Should I Lock My Mortgage Rate Today?
Purchasing a house is a huge life decision and a significant event for most people's budget. It is one of the most substantial purchases most individuals will make in their lifetime. With such an important transaction, securing the best rate for your mortgage loan is essential, which includes understanding information about mortgages, credit scores, and fees. This article will provide valuable content to help you navigate this process.
A ‘rate’ is a real estate mortgage term for the interest rate one has on their mortgage loan. The higher your interest rate, the more you'll have to pay in interest on the mortgage over its life. So, securing a lower interest rate when you purchase a new home or refinance an existing mortgage loan means spending less money on your mortgage over time. Locking at a great rate on your mortgage can be a powerful way to save money, especially with the federal reserve influencing interest rates.
Your credit score is critical in securing desirable rates, while credit cards and other financial products can also impact your credit profile. Managing your finances responsibly is essential to maintaining a healthy credit score.
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What Is a Mortgage Rate Lock?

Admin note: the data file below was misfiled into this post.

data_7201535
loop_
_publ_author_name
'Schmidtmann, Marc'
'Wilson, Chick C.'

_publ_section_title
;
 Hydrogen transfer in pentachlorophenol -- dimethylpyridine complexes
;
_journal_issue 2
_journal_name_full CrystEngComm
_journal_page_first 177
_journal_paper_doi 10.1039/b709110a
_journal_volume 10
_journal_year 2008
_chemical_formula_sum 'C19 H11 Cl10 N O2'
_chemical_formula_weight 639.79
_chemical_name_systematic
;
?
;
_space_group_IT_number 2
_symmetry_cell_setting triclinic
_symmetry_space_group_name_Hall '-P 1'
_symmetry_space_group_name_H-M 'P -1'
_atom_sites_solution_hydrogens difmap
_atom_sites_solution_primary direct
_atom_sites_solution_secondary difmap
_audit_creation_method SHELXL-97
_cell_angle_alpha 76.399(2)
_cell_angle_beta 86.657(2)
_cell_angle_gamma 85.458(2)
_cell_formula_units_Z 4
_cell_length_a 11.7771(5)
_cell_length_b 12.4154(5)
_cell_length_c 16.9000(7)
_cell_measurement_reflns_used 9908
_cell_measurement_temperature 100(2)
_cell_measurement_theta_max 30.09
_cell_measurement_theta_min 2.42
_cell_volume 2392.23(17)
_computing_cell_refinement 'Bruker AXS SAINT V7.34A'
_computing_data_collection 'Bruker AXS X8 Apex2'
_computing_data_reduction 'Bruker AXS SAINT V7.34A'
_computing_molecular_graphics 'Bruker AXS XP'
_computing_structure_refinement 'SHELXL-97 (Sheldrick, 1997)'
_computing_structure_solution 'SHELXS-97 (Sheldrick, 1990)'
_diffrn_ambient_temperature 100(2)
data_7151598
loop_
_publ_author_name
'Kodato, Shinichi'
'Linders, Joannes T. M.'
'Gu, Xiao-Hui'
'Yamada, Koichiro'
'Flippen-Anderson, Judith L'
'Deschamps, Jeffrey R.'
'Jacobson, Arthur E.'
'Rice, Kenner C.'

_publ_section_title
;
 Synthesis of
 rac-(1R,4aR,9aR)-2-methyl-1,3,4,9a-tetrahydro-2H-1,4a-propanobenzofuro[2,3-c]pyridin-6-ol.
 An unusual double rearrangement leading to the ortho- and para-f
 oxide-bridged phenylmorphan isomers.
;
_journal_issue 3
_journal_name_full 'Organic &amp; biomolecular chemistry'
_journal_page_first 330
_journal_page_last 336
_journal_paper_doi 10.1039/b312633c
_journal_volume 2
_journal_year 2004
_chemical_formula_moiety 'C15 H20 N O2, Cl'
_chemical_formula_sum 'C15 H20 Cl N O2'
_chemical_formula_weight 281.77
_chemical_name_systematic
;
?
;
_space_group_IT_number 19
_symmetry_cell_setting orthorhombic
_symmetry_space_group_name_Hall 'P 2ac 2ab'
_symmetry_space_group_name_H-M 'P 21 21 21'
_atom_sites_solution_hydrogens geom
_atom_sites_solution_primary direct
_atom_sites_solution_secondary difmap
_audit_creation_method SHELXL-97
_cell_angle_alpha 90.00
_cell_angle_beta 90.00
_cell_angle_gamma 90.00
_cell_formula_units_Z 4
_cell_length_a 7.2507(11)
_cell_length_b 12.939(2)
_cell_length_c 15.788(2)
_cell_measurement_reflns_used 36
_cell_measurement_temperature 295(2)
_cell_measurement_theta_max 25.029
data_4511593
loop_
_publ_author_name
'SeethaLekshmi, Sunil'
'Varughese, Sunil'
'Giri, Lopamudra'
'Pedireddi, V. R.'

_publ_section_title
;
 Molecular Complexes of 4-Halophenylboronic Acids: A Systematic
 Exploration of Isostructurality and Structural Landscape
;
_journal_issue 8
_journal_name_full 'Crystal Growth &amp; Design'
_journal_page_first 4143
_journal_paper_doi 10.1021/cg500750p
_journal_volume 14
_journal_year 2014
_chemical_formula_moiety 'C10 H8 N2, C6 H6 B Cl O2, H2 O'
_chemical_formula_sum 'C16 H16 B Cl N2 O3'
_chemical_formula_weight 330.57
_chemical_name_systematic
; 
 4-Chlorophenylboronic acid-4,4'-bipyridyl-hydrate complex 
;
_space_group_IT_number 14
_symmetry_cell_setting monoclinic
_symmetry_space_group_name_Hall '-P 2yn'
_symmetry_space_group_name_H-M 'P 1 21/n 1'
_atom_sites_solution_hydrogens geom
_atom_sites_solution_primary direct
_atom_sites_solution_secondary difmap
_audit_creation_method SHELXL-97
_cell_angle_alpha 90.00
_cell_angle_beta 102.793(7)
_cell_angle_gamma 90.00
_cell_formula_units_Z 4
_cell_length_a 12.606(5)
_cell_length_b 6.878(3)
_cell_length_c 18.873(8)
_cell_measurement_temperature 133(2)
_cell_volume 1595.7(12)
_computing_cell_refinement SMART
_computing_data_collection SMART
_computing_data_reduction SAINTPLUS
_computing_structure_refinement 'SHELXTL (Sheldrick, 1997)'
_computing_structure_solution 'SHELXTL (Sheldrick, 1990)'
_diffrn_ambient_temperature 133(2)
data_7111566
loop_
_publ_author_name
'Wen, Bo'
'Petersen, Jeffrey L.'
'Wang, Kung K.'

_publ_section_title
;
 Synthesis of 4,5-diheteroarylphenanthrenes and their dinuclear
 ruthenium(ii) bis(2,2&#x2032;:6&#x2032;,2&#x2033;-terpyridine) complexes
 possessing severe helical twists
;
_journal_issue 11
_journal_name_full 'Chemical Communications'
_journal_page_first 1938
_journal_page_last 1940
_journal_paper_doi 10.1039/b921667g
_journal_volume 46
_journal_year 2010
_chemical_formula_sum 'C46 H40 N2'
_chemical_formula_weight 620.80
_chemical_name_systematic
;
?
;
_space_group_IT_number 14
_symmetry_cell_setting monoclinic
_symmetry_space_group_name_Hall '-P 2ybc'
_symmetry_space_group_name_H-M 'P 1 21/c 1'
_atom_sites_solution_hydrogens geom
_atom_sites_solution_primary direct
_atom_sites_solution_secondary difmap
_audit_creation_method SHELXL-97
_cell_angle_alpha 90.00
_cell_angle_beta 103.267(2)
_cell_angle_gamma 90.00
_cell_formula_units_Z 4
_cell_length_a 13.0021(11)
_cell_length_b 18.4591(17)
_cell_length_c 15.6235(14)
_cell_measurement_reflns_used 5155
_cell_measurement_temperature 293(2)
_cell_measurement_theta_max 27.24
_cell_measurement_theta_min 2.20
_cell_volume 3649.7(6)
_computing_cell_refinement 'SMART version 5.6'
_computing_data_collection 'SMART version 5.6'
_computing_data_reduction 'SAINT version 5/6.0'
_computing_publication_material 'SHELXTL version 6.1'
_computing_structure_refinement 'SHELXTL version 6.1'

In today's real estate market, mortgage rates can be unpredictable. Because of this uncertainty, borrowers can lock in specific mortgage interest rates. Locking in the interest rate on a mortgage is called a mortgage rate lock - an essential aspect when planning your mortgage-related fees.
You can often lock in your mortgage rate at any point in processing your mortgage loan application up until the closing of the mortgage loan. A mortgage rate lock aims to find a time when the market has favorable mortgage rates and secure that rate for the life of your fixed-rate mortgage.
Interest rates fluctuate because of the cost of borrowing money, the stock market, inflation, federal actions, and various world events. Lenders know interest rates will likely change, allowing borrowers to lock in an interest rate for their loans. That is why finding a favorable rate and locking it in as soon as possible is helpful.
How Does a Mortgage Rate Lock Work?
Mortgage rate locks are typically available for 30, 60, or 90-day periods. Once you lock in a rate to one of these time windows, you will have the locked interest rate regardless of what happens with interest rates within that time frame.
Once the mortgage rate lock period is over, your locked rate expires. You will have to enter a new rate lock process with your lender. Locked rates are only valid during the specific lock-in period, so now you may have to wait for new favorable interest rates, if any become available, before you close your mortgage loan.
Does it Cost Money to Lock in Mortgage Rates?
Often, it costs nothing to lock in a mortgage rate. However, this may change if your rate lock expires. You may have to pay a fee to re-lock your mortgage interest rate in these cases. Furthermore, some lenders offer rate locks without any associated fee, while others charge for a rate lock. It all depends on your mortgage company.